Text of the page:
Finally, would the arguments presented here also apply to the fetus? I believe they would apply to later-term fetuses. I do not, however, believe that they necessarily apply to the earlier-term fetus or to the embryo. This has partly to do with the nature of the maternal and paternal bond with the developing embryo and fetus, and our sense that, at the early stages, our baby is only in the making. Generally speaking, our attachments to our kin form gradually as we become used to the news of a pregnancy and as we start to anticipate life with the baby. The later the term in a pregnancy, the stronger our attachments and responsibilities are likely to be, as a general rule. This is one reason why we might have come to consider a late-term abortion objectionable—why we might consider a mother who wants an abortion at that late stage, without a medical reason, to be exhibiting a callous disregard for her offspring. Such a reaction would naturally only intensify once the child is born, and a mother wanted to kill it. Birth marks the moment our offspring come into the world. The special moment of childbirth and the joy of holding your son or daughter for the very first time are monumental events in human life. It is at this point that so much ofix our responsibility towards them—our very life with them—truly begins. It is understandable that birth should therefore be regarded as a moment of no return, the point at which it is too late to consider options that might have been conceivable to us before this point. These facts are capable of explaining why we adopt different rules in the case of newborns from the rules we adopt in the case of the unborn child—they at least show that it is not irrational to adopt different rules for these cases and, to that extent, go some way to answering the inconsistency challenge raised by Giubilini and Minerva.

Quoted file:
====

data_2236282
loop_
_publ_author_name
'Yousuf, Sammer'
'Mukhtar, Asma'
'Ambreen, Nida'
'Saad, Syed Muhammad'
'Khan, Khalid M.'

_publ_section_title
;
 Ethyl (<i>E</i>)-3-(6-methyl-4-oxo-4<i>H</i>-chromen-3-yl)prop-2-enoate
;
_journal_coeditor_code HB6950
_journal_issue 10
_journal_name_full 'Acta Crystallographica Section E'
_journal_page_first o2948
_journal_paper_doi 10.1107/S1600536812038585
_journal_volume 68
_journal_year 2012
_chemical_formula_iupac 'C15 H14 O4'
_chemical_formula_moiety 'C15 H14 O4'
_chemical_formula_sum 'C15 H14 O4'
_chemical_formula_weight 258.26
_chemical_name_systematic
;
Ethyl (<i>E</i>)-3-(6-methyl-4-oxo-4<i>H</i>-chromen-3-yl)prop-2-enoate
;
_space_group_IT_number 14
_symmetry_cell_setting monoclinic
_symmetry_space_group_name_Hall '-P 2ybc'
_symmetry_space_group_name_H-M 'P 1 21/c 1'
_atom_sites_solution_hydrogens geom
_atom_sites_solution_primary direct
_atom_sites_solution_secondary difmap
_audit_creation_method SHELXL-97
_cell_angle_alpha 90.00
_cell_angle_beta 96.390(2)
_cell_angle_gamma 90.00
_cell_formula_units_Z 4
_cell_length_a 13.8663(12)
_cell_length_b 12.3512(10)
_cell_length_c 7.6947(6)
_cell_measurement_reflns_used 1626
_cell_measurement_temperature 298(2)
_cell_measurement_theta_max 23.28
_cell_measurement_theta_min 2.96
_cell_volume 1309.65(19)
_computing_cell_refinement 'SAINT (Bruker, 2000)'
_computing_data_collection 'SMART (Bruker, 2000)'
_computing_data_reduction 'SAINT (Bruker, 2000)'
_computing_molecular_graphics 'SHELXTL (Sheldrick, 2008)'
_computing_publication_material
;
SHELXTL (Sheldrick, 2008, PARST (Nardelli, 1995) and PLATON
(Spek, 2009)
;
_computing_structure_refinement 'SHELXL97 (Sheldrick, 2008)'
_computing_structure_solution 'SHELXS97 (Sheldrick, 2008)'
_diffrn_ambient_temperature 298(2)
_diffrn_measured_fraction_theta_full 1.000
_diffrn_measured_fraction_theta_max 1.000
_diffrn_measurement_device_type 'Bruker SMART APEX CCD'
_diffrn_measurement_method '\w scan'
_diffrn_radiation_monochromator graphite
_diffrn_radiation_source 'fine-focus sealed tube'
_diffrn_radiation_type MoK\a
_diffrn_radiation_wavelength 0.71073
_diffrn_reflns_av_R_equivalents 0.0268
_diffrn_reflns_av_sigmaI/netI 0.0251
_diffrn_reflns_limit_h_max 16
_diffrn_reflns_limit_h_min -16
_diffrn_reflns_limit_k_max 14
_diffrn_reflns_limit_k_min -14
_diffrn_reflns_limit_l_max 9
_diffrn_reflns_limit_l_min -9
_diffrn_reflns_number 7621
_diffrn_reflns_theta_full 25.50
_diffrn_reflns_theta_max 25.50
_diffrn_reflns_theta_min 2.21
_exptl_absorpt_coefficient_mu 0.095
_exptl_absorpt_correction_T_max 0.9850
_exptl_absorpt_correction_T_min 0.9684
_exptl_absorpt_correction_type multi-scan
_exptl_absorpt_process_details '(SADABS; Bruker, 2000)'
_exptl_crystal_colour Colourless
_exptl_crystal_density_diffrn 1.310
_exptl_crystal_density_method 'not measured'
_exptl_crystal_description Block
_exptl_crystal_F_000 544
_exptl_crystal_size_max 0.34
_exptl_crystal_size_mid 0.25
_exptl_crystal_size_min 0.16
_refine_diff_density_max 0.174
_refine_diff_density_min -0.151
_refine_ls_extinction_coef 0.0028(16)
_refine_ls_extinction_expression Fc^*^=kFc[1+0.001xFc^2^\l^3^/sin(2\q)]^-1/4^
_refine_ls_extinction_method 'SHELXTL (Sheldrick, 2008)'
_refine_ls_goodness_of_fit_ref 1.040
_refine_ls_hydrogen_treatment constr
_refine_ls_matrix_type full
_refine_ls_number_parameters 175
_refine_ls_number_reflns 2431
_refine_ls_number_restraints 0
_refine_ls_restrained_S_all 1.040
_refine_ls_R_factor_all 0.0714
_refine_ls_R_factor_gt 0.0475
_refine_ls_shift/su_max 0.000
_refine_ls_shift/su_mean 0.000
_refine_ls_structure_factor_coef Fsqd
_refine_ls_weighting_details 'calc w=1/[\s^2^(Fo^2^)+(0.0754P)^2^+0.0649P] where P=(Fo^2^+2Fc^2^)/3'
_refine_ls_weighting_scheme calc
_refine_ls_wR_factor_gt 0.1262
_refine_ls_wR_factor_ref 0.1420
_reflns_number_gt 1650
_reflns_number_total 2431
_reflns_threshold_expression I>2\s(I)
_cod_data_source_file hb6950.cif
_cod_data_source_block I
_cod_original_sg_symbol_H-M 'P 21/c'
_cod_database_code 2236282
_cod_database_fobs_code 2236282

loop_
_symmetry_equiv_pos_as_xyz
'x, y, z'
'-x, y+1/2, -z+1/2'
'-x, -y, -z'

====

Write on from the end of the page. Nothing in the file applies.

Thanks to Dr Sally Anne Sheldon, Dr Melanie Jansen and Paul Springthorpe for discussion and helpful comments. Thanks also to two anonymous reviewers.
Competing interests None.
Provenance and peer review Not commissioned; externally peer reviewed.
↵i We might still wrong an animal if we cause it pain in killing it. But the wrong of killing animals that are not persons differs from the wrong of killing animals that are persons.
↵ii Can't racism be instinctive, as with the instinctive mistrust of one tribe for another? See ‘objections and replies’ below.
↵iii This is only an analogy—I am not implying that it is morally wrong to walk on all fours!
↵iv Sydney Morning Herald, 28 February 2012.
↵v This point is not affected by the rare occurrence in which a mother feels nothing for her baby, as already discussed above. It is the norm that makes it wrong, not the particular mother's state.
↵vi It might seem that this view comes close to one view taken by Singer,4 who claims that, while we cannot wrong a healthy newborn by killing it (because it is not a person), we may still wrong the parents by killing it. But Singer's view seems to mean that infants only have moral protection if they are, as it were, caught by the lasso of emotional attachment. On my position, it is a moral failure not to love the child and a wrong to the child.
↵vii Many Australian Aboriginal tribes have norms and customs for welcoming visitors from, and regulating engagement with, other tribes, and being of a different tribal group is no barrier to full integration into their tribes, to the point of being regarded as a family member, with rights and responsibilities under local tribal laws.
↵viii Some philosophers would question whether it is not possible to love animals in precisely the same way. Space prevents me from answering this objection adequately here, but it seems that our love of our own kin is of a different kind from the love that someone shows an animal. For discussion of these differences, see Gaita.5
↵ix Note I say ‘so much of’. I don't deny that we have some responsibilities towards our unborn child—for example, the responsibility to refrain from drinking alcohol. I am only saying that so much more responsibility begins at birth. At this time, a mother has to feed the child for the first time manually, and so must actually make conscious decisions to do so. She must protect the baby from danger, not leave it in a cot on its own for too long, ensure it is warm enough, is suitably occupied when it requires attention, etc. These issues do not arise during a pregnancy, when we rightly regard the mother as preparing for parenthood.